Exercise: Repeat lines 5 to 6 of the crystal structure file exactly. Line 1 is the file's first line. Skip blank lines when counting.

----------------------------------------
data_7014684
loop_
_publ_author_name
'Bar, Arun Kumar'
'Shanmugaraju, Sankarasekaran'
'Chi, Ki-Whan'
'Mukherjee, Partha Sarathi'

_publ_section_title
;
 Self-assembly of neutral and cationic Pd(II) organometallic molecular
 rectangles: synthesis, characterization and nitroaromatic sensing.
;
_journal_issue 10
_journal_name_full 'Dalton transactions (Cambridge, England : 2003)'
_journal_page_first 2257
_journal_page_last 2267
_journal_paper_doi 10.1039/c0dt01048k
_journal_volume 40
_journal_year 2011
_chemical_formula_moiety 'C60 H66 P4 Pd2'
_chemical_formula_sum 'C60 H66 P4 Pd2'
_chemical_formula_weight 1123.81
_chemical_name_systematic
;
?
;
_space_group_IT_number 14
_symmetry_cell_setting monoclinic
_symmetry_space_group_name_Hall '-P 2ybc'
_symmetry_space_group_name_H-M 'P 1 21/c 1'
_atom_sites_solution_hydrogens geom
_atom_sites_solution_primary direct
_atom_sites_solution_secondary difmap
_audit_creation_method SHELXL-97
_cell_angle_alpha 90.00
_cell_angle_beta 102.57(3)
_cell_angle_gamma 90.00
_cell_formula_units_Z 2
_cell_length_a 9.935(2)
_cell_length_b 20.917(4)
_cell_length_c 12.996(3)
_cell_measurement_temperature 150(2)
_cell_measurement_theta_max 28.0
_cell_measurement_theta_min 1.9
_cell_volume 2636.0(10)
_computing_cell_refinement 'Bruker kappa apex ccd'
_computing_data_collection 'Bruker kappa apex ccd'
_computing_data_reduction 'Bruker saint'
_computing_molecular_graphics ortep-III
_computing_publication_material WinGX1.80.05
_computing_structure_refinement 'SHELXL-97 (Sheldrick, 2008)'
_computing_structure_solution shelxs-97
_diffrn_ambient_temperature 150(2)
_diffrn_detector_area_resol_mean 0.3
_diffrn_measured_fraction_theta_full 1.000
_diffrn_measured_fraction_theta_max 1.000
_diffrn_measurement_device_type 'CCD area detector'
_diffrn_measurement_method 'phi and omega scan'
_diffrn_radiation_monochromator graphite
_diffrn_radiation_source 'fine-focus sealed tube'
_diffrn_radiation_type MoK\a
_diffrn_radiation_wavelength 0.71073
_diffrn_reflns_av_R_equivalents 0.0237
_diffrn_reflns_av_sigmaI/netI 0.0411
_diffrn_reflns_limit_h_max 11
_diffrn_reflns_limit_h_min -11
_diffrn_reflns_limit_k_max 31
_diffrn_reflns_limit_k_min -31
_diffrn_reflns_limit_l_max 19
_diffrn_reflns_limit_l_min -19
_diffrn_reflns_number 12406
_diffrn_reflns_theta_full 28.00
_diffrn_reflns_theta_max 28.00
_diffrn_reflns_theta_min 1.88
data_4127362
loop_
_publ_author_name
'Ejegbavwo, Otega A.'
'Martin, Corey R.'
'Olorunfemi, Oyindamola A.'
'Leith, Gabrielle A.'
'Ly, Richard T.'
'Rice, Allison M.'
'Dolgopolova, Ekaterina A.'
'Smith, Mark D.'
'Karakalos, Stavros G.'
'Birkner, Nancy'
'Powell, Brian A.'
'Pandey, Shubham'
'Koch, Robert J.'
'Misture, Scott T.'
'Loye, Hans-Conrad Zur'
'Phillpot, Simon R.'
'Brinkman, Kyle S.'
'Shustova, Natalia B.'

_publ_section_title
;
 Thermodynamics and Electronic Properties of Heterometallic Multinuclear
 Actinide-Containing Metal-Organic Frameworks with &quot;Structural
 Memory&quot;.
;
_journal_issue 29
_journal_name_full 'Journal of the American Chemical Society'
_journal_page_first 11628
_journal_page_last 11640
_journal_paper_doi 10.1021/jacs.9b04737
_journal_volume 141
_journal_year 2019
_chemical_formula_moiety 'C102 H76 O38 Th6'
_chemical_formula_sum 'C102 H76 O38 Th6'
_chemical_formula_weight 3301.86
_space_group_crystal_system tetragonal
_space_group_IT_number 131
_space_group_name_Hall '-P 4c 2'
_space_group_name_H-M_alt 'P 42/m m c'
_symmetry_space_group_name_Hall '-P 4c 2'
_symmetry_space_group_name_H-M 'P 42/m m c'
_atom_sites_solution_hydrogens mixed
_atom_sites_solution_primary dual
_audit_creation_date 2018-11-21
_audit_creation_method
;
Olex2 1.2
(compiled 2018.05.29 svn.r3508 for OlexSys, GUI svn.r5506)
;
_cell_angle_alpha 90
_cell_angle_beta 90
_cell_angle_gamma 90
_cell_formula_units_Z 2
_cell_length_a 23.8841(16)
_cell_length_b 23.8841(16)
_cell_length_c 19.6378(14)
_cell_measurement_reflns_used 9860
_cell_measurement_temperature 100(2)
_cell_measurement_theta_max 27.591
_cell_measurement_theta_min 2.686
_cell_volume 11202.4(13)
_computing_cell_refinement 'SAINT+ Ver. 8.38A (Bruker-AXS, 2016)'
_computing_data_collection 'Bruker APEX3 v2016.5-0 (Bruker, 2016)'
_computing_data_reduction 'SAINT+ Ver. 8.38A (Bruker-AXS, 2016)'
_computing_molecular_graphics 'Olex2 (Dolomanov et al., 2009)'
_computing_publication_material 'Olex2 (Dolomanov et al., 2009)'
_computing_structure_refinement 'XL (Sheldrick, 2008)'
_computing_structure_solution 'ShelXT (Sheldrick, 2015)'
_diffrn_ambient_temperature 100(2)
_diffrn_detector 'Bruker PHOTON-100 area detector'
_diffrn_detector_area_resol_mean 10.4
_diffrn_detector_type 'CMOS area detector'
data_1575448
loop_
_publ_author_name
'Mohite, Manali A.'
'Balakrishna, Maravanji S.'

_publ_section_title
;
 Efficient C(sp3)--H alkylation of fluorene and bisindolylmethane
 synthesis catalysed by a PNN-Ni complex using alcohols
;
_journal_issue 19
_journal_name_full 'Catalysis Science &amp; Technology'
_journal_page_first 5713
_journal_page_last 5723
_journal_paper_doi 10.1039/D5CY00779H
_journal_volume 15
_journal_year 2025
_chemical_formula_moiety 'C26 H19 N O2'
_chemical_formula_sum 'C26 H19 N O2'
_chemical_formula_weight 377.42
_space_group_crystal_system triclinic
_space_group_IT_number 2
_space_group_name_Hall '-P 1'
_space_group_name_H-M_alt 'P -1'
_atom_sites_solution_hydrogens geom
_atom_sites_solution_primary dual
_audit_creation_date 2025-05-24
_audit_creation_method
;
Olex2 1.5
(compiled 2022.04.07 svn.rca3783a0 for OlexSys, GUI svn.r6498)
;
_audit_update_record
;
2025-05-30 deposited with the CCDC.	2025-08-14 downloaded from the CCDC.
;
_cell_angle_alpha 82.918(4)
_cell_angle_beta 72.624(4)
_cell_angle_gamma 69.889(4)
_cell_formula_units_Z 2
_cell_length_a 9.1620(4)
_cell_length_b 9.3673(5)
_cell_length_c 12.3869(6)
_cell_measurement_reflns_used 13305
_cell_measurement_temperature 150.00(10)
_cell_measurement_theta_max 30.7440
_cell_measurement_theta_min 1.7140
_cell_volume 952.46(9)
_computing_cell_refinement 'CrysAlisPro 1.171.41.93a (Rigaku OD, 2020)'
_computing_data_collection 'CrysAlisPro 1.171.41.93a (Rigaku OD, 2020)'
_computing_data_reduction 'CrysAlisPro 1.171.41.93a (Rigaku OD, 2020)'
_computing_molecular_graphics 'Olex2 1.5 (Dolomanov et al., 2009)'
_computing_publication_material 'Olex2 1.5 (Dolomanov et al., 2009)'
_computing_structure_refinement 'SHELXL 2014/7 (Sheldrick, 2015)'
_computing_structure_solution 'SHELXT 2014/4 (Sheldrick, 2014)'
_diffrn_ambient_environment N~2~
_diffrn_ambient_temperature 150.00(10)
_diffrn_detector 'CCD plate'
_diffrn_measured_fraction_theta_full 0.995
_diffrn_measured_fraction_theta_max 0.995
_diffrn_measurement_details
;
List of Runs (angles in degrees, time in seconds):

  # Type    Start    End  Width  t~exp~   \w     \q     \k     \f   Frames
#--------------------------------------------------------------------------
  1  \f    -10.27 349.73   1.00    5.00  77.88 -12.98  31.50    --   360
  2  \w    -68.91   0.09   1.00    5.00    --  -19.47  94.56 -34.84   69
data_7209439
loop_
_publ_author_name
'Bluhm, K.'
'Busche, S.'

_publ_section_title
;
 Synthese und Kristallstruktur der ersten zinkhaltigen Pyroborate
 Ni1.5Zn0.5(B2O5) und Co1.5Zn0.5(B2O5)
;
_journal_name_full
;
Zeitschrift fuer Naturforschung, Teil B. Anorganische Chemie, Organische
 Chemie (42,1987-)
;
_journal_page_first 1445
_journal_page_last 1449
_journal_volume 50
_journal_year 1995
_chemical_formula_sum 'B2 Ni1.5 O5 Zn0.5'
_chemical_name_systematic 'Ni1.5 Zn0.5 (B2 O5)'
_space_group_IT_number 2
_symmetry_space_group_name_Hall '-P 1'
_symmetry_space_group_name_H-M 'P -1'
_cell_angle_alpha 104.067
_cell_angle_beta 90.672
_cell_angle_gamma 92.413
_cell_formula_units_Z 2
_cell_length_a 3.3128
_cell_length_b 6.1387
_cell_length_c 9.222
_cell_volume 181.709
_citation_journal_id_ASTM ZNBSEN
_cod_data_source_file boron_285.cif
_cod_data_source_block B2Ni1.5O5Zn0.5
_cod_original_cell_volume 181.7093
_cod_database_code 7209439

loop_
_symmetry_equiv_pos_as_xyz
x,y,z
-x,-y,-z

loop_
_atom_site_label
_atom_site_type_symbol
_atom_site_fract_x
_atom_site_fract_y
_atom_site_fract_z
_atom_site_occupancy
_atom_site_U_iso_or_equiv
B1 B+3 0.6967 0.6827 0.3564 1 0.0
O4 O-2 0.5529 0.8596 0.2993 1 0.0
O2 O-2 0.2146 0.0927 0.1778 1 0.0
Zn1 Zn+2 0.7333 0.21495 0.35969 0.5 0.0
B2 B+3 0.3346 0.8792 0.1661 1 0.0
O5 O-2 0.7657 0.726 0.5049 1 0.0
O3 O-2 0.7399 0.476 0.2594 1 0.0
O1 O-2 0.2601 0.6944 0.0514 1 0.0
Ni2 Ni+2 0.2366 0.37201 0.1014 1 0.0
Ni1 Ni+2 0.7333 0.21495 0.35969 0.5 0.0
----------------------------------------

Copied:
'Shanmugaraju, Sankarasekaran'
'Chi, Ki-Whan'